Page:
When I was more actively into superhero comics, the prevailing sentiment about Superman was that he’s a “boring” character whose nigh-invulnerability and moral uprightness were far less interesting than the grim and gritty Batman or what Marvel Comics had been doing. But I think that was as much a reflection of the kinds of people who called themselves comics fans as well as a kind of blindness towards the very fact that Superman is a reflection of both the ideals and the shortcomings of the United States. It’s a country built upon both racism and opportunity, and Superman as the “ultimate immigrant” stands at that crossroads.
Plenty of works about Superman have helped to showcase his humanity, from All-Star Superman to Smallville to the 1990s’ Superman: The Animated Series to even the controversial Man of Steel, but Superman Smashes the Klan by writer Gene Luen Yang and artists Gurihiru that I think presents an especially poignant story about Superman’s internal conflict through his own status as an immigrant.
Superman Smashes the Klan is an adaptation/re-imagining of one of the most famous stories ever told in the old 1940s radio show, The Adventures of Superman, in which Superman faces off against a Ku Klux Klan analogue. The catch: the show had actual KKK secrets and code words, and helped to expose them to a greater American audience, weakening their ability to recruit new members. Where Yang makes his mark as the writer This particular arc also includes the Chinese Lee family as minor characters, and that’s where Yang—whose previous comics focus heavily on the Chinese experience in the US—makes his mark by giving them extra attention. The topics of racism and the immigrant experience are portrayed with an incredible amount of nuance that leads to far more than just a “racism is bad” moral lesson.
The Lee family, for example, is portrayed as each having different relationships with the concept of “Americanizing.” Tommy, the son, loves baseball and will even make jokes about his Chinese-ness as a way to befriend the white kids around him. Roberta, Tommy’s inquisitive sister, sees his behavior as incredibly fake, and doesn’t want to have to put on a show or play into stereotypes. Their father is so intent on presenting himself as a model minority that he tries to dress the part of the professional scientist even in dire emergencies. Their mother gets fed up with her husband’s insistence on speaking English instead of Cantonese even though it’s a much more comfortable language for her to express herself. Even though all four characters are Chinese and even related to one another, they’re shown to be influenced by the tension between their Chinese background and American life in different ways.
The white characters are given a similar treatment, where Tommy’s baseball rival, Chuck Riggs, is shown to have both good and ill within him. He worships Superman and the righteousness he embodies but also has a white supremacist upbringing that influences how he sees others. It’s the conflict between these two aspects of him that defines Chuck’s own development throughout.
Superman’s part in this story mirrors that of the Lees. He actively tries to portray himself as a Good American just like any other—albeit with superhuman strength and speed—but has to deal with knowing that he’s not human like everyone assumes he is. One antagonistic character even assumes that Superman is white, and asks how Superman could betray his own race, a scene that touches upon those with non-white backgrounds who are able to pass as “white” in American society, and reap the benefits as a result. There’s even an acknowledgement of Superman’s parallels to the Nazi idolization of Nietzche’s concept of the “Die Ubermensch” by having a Nazi villain constantly call him “The Superman.”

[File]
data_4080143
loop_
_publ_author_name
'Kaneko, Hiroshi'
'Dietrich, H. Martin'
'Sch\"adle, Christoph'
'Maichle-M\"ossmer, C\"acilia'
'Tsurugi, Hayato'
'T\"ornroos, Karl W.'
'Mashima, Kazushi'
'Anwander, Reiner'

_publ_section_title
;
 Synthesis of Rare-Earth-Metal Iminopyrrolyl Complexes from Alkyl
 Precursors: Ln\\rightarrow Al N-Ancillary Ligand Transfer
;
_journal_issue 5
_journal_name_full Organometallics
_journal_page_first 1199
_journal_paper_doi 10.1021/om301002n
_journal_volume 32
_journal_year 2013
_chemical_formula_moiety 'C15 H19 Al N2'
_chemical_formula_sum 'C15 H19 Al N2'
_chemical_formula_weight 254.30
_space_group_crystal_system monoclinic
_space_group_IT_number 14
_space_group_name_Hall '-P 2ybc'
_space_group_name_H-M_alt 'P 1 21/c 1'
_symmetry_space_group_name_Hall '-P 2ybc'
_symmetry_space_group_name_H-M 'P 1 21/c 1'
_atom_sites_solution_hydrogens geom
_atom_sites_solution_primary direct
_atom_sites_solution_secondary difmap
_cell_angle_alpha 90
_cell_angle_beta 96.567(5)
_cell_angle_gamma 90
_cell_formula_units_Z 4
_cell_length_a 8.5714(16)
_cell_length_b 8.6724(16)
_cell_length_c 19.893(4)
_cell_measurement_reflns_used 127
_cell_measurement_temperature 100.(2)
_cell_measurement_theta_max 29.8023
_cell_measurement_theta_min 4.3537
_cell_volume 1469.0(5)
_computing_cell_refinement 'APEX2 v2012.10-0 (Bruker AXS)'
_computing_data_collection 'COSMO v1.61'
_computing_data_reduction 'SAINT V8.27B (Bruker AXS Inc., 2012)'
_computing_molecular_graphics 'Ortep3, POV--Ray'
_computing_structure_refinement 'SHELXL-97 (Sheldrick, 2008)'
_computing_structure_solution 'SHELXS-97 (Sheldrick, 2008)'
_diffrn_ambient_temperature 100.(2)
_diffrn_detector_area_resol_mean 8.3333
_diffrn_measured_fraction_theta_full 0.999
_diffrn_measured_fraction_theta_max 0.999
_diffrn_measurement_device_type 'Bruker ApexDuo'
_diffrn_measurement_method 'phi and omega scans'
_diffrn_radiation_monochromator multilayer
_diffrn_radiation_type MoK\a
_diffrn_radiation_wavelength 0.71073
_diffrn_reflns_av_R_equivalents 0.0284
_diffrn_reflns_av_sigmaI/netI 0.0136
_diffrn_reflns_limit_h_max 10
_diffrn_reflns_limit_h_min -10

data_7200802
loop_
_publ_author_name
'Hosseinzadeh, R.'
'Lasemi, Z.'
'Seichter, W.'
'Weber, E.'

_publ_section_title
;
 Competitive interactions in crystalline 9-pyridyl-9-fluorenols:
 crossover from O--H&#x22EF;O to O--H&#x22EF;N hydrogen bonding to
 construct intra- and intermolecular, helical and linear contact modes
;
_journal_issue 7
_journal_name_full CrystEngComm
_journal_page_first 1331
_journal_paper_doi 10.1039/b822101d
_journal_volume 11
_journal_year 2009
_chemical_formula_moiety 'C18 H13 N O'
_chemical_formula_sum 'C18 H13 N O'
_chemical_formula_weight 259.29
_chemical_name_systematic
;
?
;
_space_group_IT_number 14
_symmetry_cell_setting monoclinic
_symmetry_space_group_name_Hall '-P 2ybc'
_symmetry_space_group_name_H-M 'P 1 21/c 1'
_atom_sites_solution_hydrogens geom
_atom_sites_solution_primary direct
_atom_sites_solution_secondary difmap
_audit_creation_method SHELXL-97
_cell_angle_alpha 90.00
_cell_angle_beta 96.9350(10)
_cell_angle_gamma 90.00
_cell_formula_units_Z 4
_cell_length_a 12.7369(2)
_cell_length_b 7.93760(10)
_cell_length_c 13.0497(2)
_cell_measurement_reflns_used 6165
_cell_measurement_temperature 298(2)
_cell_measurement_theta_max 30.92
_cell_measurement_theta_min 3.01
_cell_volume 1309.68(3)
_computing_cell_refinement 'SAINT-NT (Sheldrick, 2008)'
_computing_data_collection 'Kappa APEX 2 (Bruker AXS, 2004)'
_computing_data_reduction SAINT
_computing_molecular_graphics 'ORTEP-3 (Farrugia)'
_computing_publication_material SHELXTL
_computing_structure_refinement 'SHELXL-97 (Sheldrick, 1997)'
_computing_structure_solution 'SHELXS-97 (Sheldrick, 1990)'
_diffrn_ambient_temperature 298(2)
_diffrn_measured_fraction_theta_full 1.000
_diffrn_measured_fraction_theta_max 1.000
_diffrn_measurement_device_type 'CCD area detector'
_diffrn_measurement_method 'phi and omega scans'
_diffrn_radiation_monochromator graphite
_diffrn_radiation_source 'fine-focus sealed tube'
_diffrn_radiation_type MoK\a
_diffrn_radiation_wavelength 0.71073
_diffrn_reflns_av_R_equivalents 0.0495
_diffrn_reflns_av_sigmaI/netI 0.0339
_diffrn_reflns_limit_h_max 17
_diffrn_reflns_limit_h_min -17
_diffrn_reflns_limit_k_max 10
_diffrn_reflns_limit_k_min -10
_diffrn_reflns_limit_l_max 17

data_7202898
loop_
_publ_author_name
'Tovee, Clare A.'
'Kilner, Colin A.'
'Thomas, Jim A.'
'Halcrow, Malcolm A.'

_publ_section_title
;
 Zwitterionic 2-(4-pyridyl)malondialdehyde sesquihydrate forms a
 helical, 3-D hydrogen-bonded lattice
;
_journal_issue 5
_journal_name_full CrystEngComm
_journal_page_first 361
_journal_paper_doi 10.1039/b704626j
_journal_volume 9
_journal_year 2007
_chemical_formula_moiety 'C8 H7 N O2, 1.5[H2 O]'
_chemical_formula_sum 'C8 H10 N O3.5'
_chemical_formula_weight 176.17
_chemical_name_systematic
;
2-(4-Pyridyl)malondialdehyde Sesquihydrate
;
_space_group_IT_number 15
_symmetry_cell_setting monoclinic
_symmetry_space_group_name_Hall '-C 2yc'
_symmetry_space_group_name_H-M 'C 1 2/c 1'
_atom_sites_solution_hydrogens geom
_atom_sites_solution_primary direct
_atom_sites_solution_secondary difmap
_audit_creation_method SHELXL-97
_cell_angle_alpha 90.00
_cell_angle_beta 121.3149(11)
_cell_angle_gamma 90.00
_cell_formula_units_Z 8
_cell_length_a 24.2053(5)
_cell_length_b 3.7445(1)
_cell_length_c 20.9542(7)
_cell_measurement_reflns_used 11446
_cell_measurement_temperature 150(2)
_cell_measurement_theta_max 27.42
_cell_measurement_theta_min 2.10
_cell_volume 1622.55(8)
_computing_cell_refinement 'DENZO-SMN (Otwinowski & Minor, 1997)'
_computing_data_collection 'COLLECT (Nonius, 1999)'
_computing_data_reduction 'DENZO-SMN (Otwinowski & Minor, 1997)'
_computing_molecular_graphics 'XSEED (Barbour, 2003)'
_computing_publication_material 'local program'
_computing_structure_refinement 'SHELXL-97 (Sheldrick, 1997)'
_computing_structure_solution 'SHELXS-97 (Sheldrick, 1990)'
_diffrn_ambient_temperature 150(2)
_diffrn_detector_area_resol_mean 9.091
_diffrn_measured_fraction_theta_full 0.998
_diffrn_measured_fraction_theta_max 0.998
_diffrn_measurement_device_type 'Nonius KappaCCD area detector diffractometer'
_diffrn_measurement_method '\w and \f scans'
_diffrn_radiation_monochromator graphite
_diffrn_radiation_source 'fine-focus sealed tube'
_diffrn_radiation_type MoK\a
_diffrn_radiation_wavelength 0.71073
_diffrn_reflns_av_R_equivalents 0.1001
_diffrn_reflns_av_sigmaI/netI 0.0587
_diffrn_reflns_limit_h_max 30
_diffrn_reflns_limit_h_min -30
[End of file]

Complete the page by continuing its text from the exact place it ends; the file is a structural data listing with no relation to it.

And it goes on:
There’s one aspect of Yang’s writing of Asian characters that I must praise, and that’s his willingness to portray them as having their own problematic beliefs. After the Lee home is attacked by the Klan, a group of black men driving by stop to help them out. However, Roberta and Tommy’s father immediately sees them as a threat and treats them as such. Here, his racism and stereotypical assumptions of black people reveal themselves, even as he himself tries to fight racism towards himself and his family. As an Asian-American myself, the capacity for Asians to both bristle at the discrimination inflicted upon them while being complicit in racism against other peoples is one of my greatest frustrations in life, and I am glad to see Superman Smashes the Klan showing both the fact that this happens and the complexity it carries. It’s very much in line with the kind of well-rounded yet complicated depictions seen in Yang’s previous works such as American Born Chinese and The Shadow Hero.
While I focused mostly on the writing aspect for this review, I want to give credit to Gurihiru’s excellent art. As always, their work feels both approachable yet filled with a sense of quiet grandeur. The care they give to showing the differences between the characters through their body language ends up enhancing the greater themes and important points of the comic overall.
Superman Smashes the Klan feels ever more relevant as the United States is seeing the rise of hate groups and increased violence towards non-white groups of all stripes. It is an accessible book that is worth reading by kids and adults alike, and I think it would especially resonate with Asians living in the US. It’s worth not just a look, but also a close examination of how America succeeds and fails at the ideals it presents to the world.